Basically the Apostles Creed and the Nicene Creed came into being around the same time though the earliest forms of the Apostles Creed are in evidence around the year 100 with the final version that we now have being dated in the year 700. The difference is that the Nicene Creed was written in response to various heresies…

May 18th, 2008

One of the ten commandments is “remember to keep holy the sabbath day. Six days you may labor and do all your work, but the seventh day is the sabbath of the Lord, your God. No work may be done then…in six days the Lord made the heavens and the earth, but on the seventh day he rested. That is why the Lord has blessed the sabbath day and made it holy” (Exodus…

May 18th, 2008

Actually, a complete celebration of the Mass should engage the whole person–including the mind, the emotions, and the body. Even the simplest Masses, for example, involve a procession to and from the communion station, and a switch in posture from standing to sitting to kneeling. These gestures indicate that we participate not only with our minds but…

May 18th, 2008

It’s true that the Mass is a remembering of the death and resurrection of Christ. But it’s a particular kind of remembering that involves an encounter with past, present and future. In the acclamation of faith during Mass we proclaim that “Christ HAS died, Christ IS risen, Christ WILL come again.” The Greek word for this kind of remembering…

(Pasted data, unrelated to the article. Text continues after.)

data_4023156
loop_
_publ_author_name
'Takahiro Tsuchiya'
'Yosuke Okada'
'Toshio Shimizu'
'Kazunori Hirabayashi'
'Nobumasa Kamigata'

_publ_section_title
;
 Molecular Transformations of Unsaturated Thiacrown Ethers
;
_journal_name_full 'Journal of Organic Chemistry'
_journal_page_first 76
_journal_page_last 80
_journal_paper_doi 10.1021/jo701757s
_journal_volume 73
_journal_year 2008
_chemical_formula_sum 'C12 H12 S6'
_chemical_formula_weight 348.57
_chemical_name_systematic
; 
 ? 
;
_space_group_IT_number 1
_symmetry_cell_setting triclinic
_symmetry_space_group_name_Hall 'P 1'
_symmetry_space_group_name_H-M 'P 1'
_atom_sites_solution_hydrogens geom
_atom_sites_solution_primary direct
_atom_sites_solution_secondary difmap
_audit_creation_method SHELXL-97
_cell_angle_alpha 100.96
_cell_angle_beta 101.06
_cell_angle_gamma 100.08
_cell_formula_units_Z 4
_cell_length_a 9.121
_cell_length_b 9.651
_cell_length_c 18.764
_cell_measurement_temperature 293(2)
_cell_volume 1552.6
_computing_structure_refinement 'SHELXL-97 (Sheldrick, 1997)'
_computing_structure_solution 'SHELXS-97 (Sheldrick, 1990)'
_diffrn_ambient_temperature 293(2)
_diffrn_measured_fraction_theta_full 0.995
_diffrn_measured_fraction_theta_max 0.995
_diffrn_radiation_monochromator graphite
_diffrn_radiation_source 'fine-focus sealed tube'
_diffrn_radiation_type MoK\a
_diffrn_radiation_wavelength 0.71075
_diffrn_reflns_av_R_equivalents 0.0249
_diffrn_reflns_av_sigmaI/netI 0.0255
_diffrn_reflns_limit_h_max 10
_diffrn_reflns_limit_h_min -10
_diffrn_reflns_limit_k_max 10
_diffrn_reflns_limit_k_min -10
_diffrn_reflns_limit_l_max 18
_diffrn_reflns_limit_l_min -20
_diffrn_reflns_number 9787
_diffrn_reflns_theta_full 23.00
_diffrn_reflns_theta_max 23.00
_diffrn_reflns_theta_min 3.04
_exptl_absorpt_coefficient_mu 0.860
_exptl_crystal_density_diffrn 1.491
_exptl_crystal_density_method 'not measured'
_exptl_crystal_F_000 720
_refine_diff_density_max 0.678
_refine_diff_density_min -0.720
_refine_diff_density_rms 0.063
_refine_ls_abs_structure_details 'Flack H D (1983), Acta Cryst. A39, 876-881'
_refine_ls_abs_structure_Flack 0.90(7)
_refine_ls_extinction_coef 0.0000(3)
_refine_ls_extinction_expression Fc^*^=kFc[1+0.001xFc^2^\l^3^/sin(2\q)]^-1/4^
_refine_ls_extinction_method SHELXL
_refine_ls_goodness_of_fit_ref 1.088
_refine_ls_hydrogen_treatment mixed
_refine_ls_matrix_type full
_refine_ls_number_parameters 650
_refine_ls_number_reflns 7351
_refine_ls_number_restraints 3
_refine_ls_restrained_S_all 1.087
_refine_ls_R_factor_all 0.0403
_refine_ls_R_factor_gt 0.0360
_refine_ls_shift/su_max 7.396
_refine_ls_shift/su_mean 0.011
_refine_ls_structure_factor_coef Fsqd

May 18th, 2008

To answer your question I have to provide a little history.
Up until 1965, Mass was celebrated everywhere in the Catholic church in Latin according to the “rite” (order or ritual or worship) determined at the Council of Trent and issued by Pope Pius V in 1568.
The Second Vatican Council wrote a “Constitution on the Sacred Liturgy” (1963)…

May 18th, 2008

Devotion to Mary goes back a long way in the Catholic church. But Catholics do not believe that Mary is divine and we don’t pray to Mary. God, made flesh in Jesus and present in the Holy Spirit, is the only One to whom we pray.
We do believe that Mary holds a special place among the saints of the church, and that the saints are part of a community of faith and love…

May 18th, 2008

The Immaculate Conception is a teaching of the church that Mary, the Mother of Jesus, was preserved from original sin from the moment of her conception. This is not a teaching found in the New Testament, which contains no stories about the conception, birth or childhood of Mary. It developed in the Middle Ages, as a way of better understanding Mary’s special…

May 18th, 2008

Thank you for sending your question to “Ask Fr. Joe.”